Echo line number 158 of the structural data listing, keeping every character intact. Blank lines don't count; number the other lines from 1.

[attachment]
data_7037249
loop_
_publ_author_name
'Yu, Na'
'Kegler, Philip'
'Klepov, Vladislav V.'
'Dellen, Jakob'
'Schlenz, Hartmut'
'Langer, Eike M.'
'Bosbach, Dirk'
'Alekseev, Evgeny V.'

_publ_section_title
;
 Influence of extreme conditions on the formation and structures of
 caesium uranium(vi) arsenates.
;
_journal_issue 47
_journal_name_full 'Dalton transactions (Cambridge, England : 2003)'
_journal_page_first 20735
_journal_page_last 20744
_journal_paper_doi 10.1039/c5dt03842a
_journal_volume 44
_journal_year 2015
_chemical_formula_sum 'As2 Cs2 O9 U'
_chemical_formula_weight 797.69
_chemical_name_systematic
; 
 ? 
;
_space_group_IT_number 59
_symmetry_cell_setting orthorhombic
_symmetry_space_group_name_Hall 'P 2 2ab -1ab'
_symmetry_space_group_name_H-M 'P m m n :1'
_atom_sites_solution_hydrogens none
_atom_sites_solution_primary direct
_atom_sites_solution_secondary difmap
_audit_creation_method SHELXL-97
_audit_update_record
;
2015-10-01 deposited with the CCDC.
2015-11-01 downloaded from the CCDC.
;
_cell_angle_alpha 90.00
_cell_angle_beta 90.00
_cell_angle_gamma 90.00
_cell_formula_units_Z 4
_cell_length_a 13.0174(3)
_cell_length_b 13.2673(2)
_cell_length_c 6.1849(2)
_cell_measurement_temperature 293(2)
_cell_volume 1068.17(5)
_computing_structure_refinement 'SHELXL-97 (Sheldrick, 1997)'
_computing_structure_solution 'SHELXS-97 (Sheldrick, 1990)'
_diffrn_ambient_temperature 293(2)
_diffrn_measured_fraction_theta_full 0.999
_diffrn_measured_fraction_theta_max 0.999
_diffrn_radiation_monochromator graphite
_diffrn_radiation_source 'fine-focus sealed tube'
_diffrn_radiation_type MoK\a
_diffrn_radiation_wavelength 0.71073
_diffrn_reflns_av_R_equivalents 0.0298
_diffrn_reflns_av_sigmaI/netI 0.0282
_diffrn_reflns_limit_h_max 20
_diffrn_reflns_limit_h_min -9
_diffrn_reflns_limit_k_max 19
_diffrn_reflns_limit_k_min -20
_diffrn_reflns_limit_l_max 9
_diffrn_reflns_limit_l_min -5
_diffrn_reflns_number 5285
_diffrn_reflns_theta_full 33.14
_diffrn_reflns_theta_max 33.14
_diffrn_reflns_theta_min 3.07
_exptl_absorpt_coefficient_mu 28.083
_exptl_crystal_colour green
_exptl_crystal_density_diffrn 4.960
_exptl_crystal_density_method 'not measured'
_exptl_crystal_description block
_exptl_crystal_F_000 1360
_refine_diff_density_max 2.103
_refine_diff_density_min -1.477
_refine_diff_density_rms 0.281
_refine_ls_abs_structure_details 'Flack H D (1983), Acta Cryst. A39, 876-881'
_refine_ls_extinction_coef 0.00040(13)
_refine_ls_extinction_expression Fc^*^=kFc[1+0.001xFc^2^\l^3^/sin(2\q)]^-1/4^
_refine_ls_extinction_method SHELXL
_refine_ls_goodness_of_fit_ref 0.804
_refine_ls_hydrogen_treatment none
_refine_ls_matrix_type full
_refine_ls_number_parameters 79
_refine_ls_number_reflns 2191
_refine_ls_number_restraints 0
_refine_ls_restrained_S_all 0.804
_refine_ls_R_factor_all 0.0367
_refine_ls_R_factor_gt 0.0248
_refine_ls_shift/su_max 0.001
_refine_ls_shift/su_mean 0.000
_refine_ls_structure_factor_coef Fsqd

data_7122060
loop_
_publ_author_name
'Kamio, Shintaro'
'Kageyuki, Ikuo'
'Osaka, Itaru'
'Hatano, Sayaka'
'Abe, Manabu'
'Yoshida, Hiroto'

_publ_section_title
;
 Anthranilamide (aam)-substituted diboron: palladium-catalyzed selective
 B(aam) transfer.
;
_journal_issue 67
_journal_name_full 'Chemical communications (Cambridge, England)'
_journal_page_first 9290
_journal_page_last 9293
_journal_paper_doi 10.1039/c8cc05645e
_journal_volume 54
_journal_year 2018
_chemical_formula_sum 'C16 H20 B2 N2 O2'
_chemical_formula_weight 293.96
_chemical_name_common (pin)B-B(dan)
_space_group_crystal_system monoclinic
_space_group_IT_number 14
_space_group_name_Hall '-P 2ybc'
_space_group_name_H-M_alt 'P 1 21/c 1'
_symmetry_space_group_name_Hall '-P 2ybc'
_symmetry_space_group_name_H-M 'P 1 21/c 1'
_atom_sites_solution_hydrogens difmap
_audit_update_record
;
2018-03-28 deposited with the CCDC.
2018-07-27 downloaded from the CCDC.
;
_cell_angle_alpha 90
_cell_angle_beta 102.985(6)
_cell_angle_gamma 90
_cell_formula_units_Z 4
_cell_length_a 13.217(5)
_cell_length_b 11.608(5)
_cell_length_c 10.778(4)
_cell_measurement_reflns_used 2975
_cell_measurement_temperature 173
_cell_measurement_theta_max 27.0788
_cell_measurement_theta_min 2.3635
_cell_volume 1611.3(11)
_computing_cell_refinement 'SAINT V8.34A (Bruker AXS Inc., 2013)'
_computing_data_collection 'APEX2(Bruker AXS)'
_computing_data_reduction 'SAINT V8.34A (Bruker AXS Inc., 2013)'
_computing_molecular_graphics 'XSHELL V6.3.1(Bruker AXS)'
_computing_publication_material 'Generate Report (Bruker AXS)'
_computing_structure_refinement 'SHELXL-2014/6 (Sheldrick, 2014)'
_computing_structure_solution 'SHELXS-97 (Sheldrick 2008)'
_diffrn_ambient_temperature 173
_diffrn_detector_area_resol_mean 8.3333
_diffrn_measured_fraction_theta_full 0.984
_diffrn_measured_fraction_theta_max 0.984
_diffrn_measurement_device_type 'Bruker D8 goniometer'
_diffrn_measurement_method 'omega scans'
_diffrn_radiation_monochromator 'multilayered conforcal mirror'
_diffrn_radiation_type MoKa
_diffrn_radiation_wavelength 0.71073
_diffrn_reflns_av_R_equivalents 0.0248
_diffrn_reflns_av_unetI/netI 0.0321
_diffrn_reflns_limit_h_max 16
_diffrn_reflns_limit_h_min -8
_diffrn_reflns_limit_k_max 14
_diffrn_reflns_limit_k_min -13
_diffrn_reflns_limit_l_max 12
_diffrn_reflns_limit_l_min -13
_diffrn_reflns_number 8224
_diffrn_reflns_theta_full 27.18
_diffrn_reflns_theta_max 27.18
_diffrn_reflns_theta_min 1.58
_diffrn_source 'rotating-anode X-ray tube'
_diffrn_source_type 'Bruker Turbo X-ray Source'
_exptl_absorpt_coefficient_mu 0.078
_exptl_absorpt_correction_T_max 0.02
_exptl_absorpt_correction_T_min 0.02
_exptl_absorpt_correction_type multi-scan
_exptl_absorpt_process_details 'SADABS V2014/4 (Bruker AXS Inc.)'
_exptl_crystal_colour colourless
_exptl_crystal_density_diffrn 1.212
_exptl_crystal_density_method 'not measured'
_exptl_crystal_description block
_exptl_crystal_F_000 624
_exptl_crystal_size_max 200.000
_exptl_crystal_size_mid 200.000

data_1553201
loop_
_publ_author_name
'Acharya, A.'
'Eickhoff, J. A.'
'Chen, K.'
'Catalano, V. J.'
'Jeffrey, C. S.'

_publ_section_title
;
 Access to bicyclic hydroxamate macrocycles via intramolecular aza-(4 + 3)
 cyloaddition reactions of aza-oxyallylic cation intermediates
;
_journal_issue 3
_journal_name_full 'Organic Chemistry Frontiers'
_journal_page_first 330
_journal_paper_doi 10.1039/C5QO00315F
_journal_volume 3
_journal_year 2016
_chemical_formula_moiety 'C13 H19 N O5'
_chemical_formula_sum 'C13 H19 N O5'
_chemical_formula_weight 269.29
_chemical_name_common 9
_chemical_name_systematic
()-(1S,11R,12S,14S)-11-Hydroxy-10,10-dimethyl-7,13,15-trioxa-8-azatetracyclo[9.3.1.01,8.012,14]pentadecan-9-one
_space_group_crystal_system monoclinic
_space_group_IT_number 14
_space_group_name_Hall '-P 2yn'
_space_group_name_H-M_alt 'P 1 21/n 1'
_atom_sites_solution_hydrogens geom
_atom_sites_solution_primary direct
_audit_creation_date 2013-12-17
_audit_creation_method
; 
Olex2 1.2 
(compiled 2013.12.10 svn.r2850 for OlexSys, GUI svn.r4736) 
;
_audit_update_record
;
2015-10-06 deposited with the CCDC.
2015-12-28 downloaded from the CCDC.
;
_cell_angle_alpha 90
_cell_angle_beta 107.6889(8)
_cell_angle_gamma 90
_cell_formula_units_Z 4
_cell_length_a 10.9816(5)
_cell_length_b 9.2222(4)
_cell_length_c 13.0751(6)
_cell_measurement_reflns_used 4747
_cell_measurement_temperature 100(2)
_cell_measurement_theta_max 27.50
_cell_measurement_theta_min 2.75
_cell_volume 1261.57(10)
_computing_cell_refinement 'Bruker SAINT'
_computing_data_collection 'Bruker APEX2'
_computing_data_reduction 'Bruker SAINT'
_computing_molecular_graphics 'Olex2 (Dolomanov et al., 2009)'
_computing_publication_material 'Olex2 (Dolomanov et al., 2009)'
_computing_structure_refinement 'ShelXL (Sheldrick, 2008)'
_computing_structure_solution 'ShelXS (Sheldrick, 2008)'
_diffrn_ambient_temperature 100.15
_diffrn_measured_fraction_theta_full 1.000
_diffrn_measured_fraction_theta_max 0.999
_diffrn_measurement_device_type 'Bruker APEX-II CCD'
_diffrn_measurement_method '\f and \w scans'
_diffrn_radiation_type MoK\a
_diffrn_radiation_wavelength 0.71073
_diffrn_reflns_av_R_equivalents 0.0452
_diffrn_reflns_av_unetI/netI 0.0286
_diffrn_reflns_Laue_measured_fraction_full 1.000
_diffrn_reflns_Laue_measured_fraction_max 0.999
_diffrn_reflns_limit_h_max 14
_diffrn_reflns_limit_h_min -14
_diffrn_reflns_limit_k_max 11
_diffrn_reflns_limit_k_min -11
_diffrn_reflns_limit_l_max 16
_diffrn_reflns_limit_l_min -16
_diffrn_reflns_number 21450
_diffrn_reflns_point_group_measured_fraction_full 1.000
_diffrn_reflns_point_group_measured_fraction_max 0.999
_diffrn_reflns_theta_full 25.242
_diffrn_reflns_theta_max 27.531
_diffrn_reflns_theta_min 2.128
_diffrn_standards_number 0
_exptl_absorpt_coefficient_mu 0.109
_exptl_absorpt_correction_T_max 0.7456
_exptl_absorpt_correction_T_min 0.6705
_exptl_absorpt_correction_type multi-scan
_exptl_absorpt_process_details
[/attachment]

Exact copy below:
_diffrn_measurement_method 'omega scans'